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Thread: Decreased milk supply in one breast

  1. #1
    Join Date
    Nov 2011

    Default Decreased milk supply in one breast

    My right beast doesn't seem to be making as much milk as my left. Baby is irratable when feeding on the right, spends 45mins+ on right and still comes off hungry, i've been putting her on the left then to top her up&she comes off within 10mins and seems full and satisfied. Ive been trying to pump off the right then as to stimulate it a bit an hr or so after finishing on the right and only get about 10mls after 20mins of pumping. I went back on the mini pill last week and have been spotting for the last 3days, could it be due to this?

    I have stretched her feeding out a bit to 2-3 hourly on the advice of a breastfeeding advicer as she felt she was just snacking (was feeding 10-12 times+), and she has been more content since i've done this. She's also been sleeping regulary at least 6 hours per night for about a week, which I thought could also be the cause of my spotting. Even after this long sleep my right breast still doesn't seem full and is probably half the size as my left!

    Wondering what the best approach to take is? To keep offering her the right breast first and then top her up with the left?

    She's 9weeks old and has been gaining about 70z per week.

  2. #2
    Join Date
    May 2006

    Default Re: Decreased milk supply in one breast

    Best thing you can do is to immediately take your baby off the schedule. Snacking is a totally normal and healthy eating pattern for a breastfed baby. In fact, I once read an anthropological study of babies' breastfeeding habits in societies where moms carry their babies all day long. Those babies nursed, on average, every 17 minutes. The idea that babies should routinely go hours and hours between nursing sessions is an exclusively modern, western idea, and is not based on anything other than convention and a general disapproval of responsive parenting styles. In addition, stretching the time between feedings is a terrific way to end up with a lowered milk supply. Because supply = demand, the moment you start restricting demand you also start restricting supply. I especially suggest getting rid of the schedule because you started a new form of hormonal contraception, which can lower supply for some moms. (It is also likely the cause of the spotting, since breakthrough bleeding is one of the top side-effects of the mini-pill.)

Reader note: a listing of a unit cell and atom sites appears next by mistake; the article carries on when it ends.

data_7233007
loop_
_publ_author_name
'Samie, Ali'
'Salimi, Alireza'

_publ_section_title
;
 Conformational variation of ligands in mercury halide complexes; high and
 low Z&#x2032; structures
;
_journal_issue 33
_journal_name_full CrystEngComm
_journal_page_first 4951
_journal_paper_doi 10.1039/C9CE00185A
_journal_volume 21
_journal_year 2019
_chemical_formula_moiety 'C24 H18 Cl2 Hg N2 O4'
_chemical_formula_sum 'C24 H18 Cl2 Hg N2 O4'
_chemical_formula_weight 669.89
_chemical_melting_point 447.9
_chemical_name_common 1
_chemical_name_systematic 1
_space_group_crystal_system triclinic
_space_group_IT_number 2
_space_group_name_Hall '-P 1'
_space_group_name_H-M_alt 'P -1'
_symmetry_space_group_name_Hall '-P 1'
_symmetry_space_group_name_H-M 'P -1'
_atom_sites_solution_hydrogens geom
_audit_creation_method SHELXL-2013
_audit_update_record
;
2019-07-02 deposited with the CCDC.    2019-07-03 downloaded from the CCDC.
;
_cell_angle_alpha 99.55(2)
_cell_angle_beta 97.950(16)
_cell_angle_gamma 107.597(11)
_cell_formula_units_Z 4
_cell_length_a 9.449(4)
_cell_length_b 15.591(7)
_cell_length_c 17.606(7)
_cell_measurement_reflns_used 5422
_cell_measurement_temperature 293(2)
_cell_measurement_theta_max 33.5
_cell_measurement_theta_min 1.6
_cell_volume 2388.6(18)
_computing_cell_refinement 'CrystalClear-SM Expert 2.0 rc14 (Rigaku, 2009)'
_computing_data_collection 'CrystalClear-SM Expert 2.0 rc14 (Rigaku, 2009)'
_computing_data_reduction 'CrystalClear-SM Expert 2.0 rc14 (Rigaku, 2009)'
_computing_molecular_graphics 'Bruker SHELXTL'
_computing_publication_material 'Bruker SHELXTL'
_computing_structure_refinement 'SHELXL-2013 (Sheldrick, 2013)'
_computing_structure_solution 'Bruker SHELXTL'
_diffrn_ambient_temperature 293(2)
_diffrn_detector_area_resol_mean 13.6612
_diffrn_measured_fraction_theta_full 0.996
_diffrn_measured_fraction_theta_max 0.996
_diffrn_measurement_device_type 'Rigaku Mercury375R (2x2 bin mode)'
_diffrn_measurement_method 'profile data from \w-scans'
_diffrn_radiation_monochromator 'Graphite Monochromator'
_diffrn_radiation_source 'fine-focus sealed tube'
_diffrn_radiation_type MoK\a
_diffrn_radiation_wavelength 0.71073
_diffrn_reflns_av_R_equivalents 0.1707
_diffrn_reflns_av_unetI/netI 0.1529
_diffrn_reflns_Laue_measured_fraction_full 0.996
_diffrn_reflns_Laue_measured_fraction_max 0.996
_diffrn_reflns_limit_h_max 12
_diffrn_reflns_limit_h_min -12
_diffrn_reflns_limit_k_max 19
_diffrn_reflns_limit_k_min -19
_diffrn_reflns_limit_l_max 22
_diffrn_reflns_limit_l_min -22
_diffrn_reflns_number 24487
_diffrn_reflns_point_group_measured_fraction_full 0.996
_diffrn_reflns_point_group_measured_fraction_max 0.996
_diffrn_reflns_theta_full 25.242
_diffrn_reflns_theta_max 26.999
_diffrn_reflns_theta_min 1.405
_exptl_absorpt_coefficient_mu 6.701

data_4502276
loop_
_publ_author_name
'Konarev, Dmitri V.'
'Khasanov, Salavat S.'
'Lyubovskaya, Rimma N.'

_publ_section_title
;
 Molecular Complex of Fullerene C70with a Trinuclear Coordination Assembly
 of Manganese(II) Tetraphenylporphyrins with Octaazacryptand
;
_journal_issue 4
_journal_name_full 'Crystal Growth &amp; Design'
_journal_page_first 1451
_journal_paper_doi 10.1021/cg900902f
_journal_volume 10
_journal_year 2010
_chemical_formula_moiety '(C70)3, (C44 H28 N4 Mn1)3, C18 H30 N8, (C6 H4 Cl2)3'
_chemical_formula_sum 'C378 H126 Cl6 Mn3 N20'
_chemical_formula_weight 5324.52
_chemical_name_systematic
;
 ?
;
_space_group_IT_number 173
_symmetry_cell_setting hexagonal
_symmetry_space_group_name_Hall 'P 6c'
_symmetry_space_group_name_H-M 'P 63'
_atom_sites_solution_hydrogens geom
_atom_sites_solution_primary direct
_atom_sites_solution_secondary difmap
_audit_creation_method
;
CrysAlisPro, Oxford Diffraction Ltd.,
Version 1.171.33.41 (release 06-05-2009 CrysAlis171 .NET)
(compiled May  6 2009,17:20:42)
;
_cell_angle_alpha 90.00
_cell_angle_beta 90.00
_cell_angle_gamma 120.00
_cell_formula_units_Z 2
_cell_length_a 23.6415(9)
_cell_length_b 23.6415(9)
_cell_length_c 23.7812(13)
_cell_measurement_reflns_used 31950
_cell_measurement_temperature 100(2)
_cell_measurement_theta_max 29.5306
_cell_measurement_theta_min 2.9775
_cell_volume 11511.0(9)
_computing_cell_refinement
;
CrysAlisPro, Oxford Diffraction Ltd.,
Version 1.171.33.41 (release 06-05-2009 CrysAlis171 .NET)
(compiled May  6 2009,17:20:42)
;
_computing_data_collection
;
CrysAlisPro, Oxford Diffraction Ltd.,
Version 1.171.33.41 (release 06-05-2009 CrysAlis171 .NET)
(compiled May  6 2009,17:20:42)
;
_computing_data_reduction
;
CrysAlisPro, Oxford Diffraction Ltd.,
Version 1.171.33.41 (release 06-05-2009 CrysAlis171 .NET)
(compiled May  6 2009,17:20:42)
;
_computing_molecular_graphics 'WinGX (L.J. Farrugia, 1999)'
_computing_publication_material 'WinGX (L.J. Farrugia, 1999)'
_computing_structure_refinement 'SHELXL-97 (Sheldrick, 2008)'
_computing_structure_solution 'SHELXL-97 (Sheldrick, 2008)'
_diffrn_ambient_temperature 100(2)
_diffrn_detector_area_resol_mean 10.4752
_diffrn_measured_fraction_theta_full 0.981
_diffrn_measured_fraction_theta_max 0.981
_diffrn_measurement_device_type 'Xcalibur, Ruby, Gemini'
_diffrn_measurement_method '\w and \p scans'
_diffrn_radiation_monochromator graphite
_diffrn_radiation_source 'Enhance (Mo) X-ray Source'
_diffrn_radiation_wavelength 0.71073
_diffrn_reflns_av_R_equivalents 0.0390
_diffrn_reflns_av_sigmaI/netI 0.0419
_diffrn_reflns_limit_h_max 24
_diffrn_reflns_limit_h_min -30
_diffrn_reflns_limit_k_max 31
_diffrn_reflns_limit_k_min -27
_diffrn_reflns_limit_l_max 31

Lopsidedness is common in breastfeeding moms. The way to deal with it is to increase stimulation to the underperforming breast. The 2 best ways to do this are:
    - Offer the underperforming breast first, topping up with the overachiever as necessary
    - Pump the smaller side in addition to nursing

  3. #3
    Join Date
    Jul 2010

    Default Re: Decreased milk supply in one breast

    This happened to me. I am sure my left breast has some different physiology that affects it, and I think my DD preferred the right, so there was sort of a vicous cycle where the left one needed more stimulation to make as much milk, also just wasn't capable of storing as much milk as righty, and was used much less by DD. Later, I found that lefty also was difficult to let down for the pump (often pumped on the bad left side for 15 minutes, fully emptying other breast and still no let down on lefty, even when full).

    Anyway, after fighting this with varying success over several months, I eventually just gave up and basically became a one-boob nurser, with no issues except some lopsidedness. If you don't want that to happen I would be diligent about emptying that breast frequently and getting a good amount of stimulation on it via pump or baby, with the knowledge that it may never produce quite as much as your other and that can be very normal.

    What concerns me a bit more about your message is that I would advise against stretching out BF feedings to every 2-3 hours at only 9 weeks. Nursing 10-12 times per day is normal at that age. And even comfort nursing has the function of helping baby to regulate your supply, release oxytocin, and soothe themselves. I don't know why any good BF advisor (lactaion consultant?) would advise against "snacking" since their tummies at that age are just tiny tiny, and you are still developing and regulating your supply too. The best way to establish and maintain a good supply is to nurse on demand.

    ETA - I stepped away from the keyboard in the middle of posting and noticed mommal covered the schedule too - totes agree with her as always!
    Mom to Taiga born 6/2010

    Pocket cloth diapers. Baby led solids. Full-time working mom. I my DH, DD, kitty Dr. Benway, and my working border collie Odin!
    BF for 1 year and she and I still love it !!!!

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